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Explorit: Try this experiment to hear astounding sounds

By From page A7 | February 28, 2014

You hear a sound in the distance and turn your head. Where did it come from? And how did it get from its source to your ears? It’s invisible, after all. Here’s an activity to try at home that just might help you figure it out.

You will need a pair of scissors, some string, a wire coat hanger, a ruler or measuring tape and a table, a wall or a door. Start out by cutting a piece of string about three feet long. Adults should cut a piece about four feet long.

Hold the two ends of the string in one hand so that the rest hangs down and makes a loop. Lay the loop over the hook part of the hanger. Push the two ends through the loop and pull them all the way through to the other side. (This is easier to undo than a knot.)

Wrap the loose ends of the string two or three times around the first fingers on each of your hands. Now swing the hanger so that it gently bumps against the leg of a table or against a door. Did you hear anything? What did it sound like?

Next, put your hands over the openings of your ears. Hold your hands tight to the sides of your head. Lean over and gently bump the hanger again. What does it sound like this time? Is it the same sound as the first time or different?

When the hanger bumps against something, it causes the string to vibrate. The vibrations travel to your hands and then through the bone of your skull directly to the fluid inside your inner ear. In the fluid, cells with tiny sensing hairs transform the vibrations into electrical signals that then travel along the auditory nerve to your brain.

When your hands weren’t covering your ears, the sound was much fainter. The hanger made the same sound in both situations, but in one you provided a path that let more of the sound reach your ears.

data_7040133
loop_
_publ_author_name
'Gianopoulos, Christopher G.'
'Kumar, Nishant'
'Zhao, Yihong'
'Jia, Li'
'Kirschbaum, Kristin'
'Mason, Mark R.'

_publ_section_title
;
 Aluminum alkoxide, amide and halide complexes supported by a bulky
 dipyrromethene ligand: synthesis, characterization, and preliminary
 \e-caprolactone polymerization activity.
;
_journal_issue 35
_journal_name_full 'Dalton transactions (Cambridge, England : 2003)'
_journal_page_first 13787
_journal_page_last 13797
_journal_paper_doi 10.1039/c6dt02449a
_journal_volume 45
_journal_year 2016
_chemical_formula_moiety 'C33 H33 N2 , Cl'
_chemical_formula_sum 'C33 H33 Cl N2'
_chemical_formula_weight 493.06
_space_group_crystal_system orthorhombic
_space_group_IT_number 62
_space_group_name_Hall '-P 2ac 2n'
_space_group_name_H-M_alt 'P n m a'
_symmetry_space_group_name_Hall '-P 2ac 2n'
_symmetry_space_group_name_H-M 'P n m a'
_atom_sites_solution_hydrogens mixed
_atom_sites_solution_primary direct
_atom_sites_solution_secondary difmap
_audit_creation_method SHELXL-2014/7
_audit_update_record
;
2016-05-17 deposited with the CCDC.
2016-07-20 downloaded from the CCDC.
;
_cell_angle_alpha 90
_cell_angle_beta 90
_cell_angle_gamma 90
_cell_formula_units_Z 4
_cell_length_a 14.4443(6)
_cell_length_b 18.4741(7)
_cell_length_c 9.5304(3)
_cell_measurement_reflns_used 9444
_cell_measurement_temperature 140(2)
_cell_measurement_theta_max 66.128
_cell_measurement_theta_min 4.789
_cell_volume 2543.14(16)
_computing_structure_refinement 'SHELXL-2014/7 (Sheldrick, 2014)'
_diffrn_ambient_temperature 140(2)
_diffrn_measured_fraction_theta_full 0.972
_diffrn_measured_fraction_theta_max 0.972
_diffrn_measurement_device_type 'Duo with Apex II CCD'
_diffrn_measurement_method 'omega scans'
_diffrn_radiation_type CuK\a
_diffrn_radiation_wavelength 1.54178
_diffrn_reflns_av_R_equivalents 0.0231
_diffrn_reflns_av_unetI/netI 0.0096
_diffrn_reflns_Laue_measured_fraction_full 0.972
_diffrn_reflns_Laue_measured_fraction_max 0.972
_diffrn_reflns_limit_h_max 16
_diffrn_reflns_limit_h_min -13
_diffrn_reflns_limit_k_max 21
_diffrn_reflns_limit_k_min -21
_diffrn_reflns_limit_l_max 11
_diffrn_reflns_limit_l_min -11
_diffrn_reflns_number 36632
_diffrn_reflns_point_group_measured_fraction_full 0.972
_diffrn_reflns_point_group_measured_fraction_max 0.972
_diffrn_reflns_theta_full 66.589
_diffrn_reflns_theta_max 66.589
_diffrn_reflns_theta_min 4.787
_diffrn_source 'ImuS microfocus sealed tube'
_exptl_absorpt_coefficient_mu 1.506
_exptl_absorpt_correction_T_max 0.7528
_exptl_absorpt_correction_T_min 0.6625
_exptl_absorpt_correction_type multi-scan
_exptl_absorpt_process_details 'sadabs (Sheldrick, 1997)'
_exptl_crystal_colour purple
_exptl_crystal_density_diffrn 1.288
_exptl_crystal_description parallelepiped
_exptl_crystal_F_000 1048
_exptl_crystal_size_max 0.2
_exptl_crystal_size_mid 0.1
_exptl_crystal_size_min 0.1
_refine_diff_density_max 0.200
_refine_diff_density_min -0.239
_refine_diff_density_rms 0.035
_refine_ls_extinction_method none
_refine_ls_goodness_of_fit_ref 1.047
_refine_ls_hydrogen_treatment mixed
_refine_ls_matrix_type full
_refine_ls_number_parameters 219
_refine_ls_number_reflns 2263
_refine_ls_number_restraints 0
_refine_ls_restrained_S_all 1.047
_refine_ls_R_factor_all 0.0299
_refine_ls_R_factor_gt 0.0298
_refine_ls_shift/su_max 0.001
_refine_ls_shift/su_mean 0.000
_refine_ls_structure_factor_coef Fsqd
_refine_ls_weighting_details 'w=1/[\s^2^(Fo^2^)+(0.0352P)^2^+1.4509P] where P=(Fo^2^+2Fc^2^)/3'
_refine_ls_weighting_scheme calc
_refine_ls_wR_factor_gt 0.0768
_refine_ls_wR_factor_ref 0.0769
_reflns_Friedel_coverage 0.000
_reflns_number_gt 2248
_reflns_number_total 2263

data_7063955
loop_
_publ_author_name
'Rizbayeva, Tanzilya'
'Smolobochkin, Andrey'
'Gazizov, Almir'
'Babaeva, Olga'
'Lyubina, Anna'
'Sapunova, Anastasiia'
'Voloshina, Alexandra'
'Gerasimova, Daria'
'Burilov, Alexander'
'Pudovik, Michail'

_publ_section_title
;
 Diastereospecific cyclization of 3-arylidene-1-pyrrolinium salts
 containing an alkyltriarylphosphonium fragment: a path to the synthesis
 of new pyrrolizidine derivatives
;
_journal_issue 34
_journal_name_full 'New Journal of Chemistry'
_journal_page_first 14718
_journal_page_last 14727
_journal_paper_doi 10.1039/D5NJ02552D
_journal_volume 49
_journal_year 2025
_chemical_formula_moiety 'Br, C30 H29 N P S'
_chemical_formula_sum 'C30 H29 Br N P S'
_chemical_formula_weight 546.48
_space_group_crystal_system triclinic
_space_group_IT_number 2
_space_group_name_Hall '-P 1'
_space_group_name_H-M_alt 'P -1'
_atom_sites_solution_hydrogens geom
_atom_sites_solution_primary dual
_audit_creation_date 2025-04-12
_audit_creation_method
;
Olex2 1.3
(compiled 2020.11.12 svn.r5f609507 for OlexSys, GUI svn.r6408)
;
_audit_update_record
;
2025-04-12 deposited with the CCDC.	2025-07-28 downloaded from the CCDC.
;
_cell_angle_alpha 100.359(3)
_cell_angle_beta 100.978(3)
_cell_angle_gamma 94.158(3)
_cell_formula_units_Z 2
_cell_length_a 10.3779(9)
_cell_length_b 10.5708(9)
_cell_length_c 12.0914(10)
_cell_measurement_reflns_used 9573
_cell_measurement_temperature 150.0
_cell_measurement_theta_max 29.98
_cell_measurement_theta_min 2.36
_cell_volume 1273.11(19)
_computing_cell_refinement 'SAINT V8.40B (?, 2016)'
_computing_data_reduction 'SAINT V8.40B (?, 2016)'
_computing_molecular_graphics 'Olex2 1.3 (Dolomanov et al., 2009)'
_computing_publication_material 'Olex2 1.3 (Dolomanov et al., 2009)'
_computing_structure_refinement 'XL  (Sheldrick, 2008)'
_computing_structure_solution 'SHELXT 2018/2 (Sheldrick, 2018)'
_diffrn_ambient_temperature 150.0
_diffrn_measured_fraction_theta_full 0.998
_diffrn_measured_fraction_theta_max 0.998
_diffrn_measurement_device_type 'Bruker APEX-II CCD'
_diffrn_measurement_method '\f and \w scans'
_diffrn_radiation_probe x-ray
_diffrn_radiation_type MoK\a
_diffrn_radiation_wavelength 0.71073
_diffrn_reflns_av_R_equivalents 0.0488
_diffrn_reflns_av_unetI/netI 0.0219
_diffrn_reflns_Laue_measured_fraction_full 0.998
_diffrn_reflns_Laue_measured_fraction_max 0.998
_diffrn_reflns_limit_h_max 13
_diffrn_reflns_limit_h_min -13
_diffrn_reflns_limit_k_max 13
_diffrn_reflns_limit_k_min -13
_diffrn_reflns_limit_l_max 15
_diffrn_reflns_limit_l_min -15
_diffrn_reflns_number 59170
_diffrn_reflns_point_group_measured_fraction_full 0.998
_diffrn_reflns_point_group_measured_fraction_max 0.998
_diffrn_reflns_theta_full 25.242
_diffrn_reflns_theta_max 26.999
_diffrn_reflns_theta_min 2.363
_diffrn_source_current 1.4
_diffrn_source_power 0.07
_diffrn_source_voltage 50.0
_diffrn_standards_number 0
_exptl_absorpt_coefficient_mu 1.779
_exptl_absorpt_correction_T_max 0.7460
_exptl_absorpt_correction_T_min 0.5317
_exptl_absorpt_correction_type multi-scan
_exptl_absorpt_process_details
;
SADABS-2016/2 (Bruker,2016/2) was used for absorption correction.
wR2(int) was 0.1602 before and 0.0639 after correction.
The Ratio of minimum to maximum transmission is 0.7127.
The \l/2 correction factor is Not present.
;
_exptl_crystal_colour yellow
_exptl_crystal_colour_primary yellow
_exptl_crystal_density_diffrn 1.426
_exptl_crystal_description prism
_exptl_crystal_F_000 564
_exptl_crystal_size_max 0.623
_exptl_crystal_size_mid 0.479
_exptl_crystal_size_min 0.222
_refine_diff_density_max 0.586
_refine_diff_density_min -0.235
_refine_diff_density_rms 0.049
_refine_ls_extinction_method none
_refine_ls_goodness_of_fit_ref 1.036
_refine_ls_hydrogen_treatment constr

Try the experiment again with other kitchen utensils — a metal spoon or fork, a cake rack, etc. What sounds do they make? What might account for the differences in the way the items sound?

Or try some non-metal objects like a pencil or wooden spoon. Do they sound the same as metal ones or different? Why? Also try gently bumping your sound objects against other surfaces like a fabric-covered couch or metal doorknob. Which surfaces make the best sounds?

You can experiment more with the science and art of sound at Explorit’s “Beautiful World: Science and Art” exhibition, open Wednesdays, Saturdays and Sundays from 1 to 5 p.m. and Fridays from 3 to 6 p.m.

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Explorit’s coming events:

* Explorit’s “Beautiful World: Science and Art” exhibition is open to the public every Wednesday, Saturday and Sunday from 1 to 5 p.m. and every Friday from 3 to 6 p.m. at 3141 Fifth St. Admission is $5 per person; Explorit members, teachers and children 2 and under are free.
* Afterschool Science Adventures for students in kindergarten through sixth grade begin Wednesday afternoons at Explorit in March. Call Explorit at 530-756-0191 for more information or to register.
* Birthday parties are back at Explorit: Call Explorit at 530-756-0191 for more information or to book your party.
* Summer Science Camp is coming: Registration opens Monday, March 17. Camp titles, a full schedule and all the details are coming soon to www.explorit.org.
* NanoDays is coming to Explorit for spring break March 24-28. Save the dates!

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Explorit Science Center is at 3141 Fifth St. For more information, call 530-756-0191, visit www.explorit.org or “like” Explorit on Facebook at www.facebook.com/explorit.fb.

Lisa Justice

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